Donna Heilman, manager of Birdland in North Park, takes no chances when it comes to protecting her store full of birds, from $5 finches to $10,000 macaws, which can live over 70 years. "We have chains up at the door of the store," she says, "to stop everybody that comes to the door. They have to soak their shoe soles in bleach water and completely disinfect their hands, arms, and clothing before they even come into the store. And we are making sure that the store is kept completely disinfected. We go through it five times a day, cleaning it, bleaching it."
A recent outbreak of exotic Newcastle disease, a viral infection fatal to birds, though harmless to humans, is causing Heilman and bird hobbyists to take these extraordinary measures. The outbreak occurred last October on a handful of poultry ranches around Ramona and Valley Center, and immediately a government task force was formed to address the problem. "The task force," says Jamul parrot breeder Marty Muschinske, "is a cobbled-together bureaucracy between the U.S. Department of Agriculture and the California Department of Food and Agriculture, specifically the animal-health branches of both departments. In general, [the federal agency] is the head of the dog and the [state] is the tail. And while it is an awkward and often contradictory arrangement, it works to suppress the disease."
During past outbreaks, suppression of exotic Newcastle was a fairly simple process. "The disease," Muschinske adds, "was first found in the 1920s and '30s in Newcastle, England. There was no treatment so they approached it much as they did hoof-and-mouth disease and other diseases at the time; they just killed everything. The thinking was: you kill the host, you kill the disease. And in that period of time, that was an effective means of killing the disease."
During the last San Diego County outbreak, in the '70s, the Department of Agriculture task force made no distinction between poultry ranching, where the disease is usually found, and pet bird owners. "They came to my door," Cookie Ivester, a local parrot owner, recalls, "and they asked me if I had birds and I said 'No.' But my macaw started screaming, and I had a bird shirt on." Ivester chuckles with the memory. "But I wouldn't let them in. I said, 'I have a big picture window. You can go around and stand outside of it, and I will bring each one of my birds to the window, and you can look at them and see that they are healthy, but other than that, you don't come in my house.' So I did that for them. I decided to accommodate them as much as I could. But here they are going around to people's houses where there could be a bird that has it, and then they want to bring it to my bird? I don't think so."
Other bird hobbyists weren't as lucky during the '70s outbreak. "I remember my girlfriend called me," Ivester says, "and she said, 'They are outside killing my bird right now.' And the bird didn't have it. But she had bought it from a place where the disease had been detected."
After the October outbreak, Ivester again had a run-in with the task force. "My African grays were in Ramona when the outbreak came, and someone called the task force and told them my birds had Newcastle, that there were dead birds lying all over. So they came out and they quarantined us. But the good thing about it is that they swabbed all of our birds -- they tested them -- and they came back fine."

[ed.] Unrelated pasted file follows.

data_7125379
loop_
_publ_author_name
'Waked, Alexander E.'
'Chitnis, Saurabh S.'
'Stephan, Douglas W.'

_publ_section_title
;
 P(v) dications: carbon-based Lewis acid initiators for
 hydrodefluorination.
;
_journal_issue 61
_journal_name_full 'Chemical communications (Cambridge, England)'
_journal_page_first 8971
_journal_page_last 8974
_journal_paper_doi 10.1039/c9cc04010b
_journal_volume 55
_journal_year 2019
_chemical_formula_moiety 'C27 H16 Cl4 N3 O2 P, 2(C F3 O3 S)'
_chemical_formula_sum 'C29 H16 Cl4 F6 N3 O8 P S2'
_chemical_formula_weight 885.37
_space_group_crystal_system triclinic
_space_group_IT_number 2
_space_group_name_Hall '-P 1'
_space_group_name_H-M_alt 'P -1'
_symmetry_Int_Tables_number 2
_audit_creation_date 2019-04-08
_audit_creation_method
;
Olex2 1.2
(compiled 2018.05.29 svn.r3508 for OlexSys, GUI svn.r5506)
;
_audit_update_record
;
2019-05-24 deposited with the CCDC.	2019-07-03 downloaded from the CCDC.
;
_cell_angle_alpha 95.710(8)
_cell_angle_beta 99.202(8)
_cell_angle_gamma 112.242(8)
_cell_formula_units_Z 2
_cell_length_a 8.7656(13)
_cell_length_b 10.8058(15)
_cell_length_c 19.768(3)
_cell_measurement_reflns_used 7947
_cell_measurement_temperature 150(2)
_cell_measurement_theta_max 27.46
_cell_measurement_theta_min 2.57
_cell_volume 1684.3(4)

"I happened to live in Rainbow [during] the '70s [outbreak]," explained Muschinske, "and in that period of time, they were actually killing birds wholesale. There was a bird farm in Rainbow that was totally depopulated; and that might be an acceptable solution for a poultry farmer. He gets compensated if the bird is put down by the U.S. Department of Agriculture. So it is a net wash as far as they are concerned. They get a fair-market price for the bird, and it is an expedient way of dealing with the disease. But the American Federation of Aviculture, whom I represent, had to go to court to stop [the Department of Agriculture] from implementing these broad-brush strategies for killing birds. We have had a number of policy changes implemented by virtue of the fact that we are a national organization and we do represent a lot of bird people, aviculturists."
When the disease broke out again last fall, Muschinske says, "We were concerned that the broad-brush application of 'kill them all and let God sort them out' kind of approach was going to be implemented. And that is how I got involved, because people were afraid that their birds would be killed. In most cases, parrots are cherished members of the family. Many are owned by women who treat their birds better than they do their husbands. I think I am not speaking out of turn when I say that most bird people -- and since I am a bird person I can say this -- we are a little wacko. We develop very strong feelings for our birds; they are more than just objects that happen to be there. You develop a very strong relationship and appreciation for their intelligence and their essence. Really, they do become like family members."
Possibly because of the legal pressure brought to bear in the 1970s, the Department of Agriculture task force worked with the American Federation of Aviculture to develop a protocol for handling last fall's outbreak. "In the last few months," Muschinske says, "we have been able to develop a fairly strong line of communication with [them], and we've gotten them to develop ways to control and eliminate the disease, without creating unnecessary hardship for people who have birds other than chickens. At least we were able to get the respective departments to understand that you really don't have to kill everything. You can take a more moderate approach, and we have been able to get those kinds of concessions that otherwise would have never developed.